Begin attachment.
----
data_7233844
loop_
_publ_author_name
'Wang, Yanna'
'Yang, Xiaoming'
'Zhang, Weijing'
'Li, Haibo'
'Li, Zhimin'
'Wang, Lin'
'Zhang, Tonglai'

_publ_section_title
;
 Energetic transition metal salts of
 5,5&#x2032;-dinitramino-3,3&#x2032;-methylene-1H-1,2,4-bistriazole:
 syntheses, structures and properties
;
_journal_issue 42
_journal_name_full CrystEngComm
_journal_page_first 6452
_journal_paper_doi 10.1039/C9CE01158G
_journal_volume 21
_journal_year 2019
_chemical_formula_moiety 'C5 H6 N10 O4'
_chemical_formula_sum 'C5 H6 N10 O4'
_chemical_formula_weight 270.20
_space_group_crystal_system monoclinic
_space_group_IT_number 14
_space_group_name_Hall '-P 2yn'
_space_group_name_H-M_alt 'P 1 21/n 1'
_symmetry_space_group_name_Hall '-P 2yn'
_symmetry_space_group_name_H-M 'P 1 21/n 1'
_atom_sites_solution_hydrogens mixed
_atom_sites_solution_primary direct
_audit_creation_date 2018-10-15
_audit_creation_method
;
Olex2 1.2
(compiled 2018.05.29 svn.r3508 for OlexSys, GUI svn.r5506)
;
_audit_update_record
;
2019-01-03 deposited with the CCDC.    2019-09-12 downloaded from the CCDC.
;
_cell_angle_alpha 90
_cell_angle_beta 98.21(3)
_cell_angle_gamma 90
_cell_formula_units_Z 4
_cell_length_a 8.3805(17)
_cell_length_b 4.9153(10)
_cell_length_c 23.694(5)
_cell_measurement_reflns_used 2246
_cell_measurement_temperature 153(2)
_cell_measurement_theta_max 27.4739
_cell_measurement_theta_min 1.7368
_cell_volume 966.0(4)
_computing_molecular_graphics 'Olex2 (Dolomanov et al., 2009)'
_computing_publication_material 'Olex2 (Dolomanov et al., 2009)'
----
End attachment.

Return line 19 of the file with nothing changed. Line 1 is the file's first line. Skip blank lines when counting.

_journal_page_first 6452